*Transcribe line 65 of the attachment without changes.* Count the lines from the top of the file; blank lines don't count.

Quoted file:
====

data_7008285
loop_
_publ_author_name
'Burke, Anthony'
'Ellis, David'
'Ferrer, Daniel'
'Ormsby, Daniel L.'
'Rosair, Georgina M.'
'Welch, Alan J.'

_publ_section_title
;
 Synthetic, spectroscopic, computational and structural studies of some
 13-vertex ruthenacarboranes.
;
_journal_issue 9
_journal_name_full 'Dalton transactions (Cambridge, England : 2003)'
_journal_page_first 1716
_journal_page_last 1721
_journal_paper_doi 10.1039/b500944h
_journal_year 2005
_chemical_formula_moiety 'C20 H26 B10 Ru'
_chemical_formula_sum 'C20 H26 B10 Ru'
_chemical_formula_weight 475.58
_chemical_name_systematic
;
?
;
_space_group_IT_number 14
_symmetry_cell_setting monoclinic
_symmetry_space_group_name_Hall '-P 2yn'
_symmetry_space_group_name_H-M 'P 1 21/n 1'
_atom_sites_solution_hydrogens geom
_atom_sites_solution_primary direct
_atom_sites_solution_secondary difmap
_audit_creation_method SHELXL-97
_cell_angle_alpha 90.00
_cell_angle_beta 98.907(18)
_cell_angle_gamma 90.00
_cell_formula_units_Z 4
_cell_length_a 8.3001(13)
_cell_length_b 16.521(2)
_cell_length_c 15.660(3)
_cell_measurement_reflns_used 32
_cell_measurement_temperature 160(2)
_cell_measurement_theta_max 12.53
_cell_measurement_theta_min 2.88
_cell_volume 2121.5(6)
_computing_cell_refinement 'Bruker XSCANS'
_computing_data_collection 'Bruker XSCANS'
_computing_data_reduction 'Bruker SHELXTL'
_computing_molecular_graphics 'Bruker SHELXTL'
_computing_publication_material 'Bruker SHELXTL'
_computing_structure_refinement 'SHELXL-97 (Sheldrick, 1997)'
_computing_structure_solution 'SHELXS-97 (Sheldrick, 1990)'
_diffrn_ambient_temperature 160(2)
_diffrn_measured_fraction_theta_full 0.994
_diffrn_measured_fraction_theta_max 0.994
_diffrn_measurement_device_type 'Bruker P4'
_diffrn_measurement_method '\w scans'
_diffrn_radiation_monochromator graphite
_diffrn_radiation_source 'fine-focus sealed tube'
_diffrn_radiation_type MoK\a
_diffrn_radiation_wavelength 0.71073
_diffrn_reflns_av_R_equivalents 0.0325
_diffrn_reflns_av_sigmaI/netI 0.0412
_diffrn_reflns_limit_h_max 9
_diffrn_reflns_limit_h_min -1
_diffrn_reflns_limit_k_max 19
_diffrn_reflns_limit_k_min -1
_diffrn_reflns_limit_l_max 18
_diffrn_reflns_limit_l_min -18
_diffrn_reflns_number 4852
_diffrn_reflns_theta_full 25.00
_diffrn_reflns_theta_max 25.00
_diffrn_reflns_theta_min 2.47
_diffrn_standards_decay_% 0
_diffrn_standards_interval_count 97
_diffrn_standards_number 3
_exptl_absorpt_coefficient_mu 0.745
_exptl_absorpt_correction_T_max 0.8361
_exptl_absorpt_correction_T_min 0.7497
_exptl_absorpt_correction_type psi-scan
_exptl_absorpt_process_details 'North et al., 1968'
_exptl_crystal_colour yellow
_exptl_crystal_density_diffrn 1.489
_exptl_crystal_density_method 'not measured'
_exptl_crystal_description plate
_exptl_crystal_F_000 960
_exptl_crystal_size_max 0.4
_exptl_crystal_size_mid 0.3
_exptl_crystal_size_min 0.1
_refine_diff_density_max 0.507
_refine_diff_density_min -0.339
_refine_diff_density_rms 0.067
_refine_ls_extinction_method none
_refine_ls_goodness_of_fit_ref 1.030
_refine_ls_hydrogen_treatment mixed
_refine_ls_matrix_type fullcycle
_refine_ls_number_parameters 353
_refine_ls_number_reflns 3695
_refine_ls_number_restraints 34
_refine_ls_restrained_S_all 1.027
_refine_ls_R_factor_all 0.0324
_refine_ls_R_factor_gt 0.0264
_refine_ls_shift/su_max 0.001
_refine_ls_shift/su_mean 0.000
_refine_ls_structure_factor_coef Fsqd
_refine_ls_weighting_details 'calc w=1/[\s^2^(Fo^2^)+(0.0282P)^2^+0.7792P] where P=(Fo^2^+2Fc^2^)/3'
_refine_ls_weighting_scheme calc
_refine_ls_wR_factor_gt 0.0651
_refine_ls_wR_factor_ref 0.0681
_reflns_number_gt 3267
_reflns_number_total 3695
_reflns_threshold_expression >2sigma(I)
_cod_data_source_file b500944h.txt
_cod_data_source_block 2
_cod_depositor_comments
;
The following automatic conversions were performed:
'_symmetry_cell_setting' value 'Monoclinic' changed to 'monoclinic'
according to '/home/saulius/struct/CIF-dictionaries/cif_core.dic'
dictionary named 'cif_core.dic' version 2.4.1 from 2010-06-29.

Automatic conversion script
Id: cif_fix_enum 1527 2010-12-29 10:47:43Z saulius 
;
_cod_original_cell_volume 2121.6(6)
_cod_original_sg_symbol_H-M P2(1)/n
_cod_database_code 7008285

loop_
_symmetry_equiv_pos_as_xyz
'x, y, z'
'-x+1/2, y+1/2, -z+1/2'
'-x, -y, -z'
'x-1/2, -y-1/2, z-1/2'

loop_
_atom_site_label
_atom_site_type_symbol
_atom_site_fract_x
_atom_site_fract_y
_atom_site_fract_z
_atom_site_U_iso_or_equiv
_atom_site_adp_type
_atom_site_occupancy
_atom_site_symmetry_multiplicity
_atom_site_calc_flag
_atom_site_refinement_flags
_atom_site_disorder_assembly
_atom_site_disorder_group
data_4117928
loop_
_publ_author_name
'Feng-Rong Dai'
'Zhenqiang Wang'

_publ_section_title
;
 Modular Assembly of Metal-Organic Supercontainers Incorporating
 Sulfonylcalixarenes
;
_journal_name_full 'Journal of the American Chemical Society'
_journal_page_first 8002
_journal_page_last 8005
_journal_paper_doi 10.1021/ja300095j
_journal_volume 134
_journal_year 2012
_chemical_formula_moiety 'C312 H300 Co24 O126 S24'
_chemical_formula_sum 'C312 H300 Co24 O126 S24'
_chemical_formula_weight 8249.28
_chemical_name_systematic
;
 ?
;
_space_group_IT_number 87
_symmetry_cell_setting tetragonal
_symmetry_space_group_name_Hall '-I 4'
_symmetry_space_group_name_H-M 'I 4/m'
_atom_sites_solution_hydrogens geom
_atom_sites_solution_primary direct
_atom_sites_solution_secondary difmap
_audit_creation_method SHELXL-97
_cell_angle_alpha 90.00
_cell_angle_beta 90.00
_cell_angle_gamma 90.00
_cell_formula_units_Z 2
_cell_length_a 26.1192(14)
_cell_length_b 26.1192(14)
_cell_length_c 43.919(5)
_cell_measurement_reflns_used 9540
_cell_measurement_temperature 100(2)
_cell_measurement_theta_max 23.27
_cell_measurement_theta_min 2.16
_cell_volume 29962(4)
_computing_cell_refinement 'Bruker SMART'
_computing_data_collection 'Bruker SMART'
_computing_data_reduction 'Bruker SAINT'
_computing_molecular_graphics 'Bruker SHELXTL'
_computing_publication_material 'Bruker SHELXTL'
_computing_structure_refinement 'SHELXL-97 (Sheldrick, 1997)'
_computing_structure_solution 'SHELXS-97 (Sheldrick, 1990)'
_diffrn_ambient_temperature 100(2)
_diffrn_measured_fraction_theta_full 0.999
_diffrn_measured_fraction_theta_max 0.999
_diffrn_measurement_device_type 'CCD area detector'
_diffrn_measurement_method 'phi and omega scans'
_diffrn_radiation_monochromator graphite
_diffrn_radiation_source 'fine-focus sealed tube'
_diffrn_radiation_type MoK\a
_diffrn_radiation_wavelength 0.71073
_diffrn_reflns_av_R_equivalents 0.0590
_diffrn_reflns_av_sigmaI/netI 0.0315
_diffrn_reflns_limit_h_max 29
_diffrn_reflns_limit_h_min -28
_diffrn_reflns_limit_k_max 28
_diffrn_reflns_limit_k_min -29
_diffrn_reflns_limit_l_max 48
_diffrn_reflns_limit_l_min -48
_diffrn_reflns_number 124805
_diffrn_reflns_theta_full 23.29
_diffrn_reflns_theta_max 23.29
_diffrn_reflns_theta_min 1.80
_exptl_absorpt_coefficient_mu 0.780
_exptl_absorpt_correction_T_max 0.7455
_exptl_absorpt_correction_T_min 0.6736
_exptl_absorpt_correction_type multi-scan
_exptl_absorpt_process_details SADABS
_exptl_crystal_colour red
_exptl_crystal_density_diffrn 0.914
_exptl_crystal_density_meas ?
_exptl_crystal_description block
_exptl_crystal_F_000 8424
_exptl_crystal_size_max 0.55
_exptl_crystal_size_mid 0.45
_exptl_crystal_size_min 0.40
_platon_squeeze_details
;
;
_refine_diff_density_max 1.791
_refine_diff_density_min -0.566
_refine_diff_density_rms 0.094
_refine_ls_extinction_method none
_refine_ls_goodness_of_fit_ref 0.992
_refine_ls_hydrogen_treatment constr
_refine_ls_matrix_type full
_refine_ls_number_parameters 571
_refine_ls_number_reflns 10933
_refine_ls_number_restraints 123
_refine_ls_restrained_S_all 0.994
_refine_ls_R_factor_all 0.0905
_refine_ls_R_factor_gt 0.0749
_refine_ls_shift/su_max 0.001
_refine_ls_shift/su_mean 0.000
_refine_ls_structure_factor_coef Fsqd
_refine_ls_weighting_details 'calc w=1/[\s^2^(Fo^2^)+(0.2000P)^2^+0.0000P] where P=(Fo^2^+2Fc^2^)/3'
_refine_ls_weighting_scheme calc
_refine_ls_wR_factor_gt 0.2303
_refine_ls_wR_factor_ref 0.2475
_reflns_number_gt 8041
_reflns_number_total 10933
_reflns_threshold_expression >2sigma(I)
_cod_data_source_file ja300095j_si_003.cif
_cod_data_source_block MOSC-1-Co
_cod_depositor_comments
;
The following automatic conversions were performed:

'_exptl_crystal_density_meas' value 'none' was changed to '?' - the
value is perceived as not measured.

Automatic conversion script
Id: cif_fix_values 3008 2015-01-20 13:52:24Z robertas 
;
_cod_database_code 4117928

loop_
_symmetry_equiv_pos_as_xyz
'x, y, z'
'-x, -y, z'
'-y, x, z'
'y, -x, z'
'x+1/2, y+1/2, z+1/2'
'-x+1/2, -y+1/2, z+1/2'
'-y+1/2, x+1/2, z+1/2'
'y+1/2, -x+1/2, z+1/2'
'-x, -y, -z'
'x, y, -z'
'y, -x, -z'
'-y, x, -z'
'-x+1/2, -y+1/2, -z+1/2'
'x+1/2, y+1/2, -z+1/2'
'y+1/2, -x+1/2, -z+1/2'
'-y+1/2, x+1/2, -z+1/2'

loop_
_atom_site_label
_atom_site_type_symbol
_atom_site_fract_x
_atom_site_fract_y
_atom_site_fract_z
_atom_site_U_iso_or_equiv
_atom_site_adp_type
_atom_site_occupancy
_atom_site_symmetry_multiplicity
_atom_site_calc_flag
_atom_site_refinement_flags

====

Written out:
_diffrn_reflns_av_sigmaI/netI 0.0412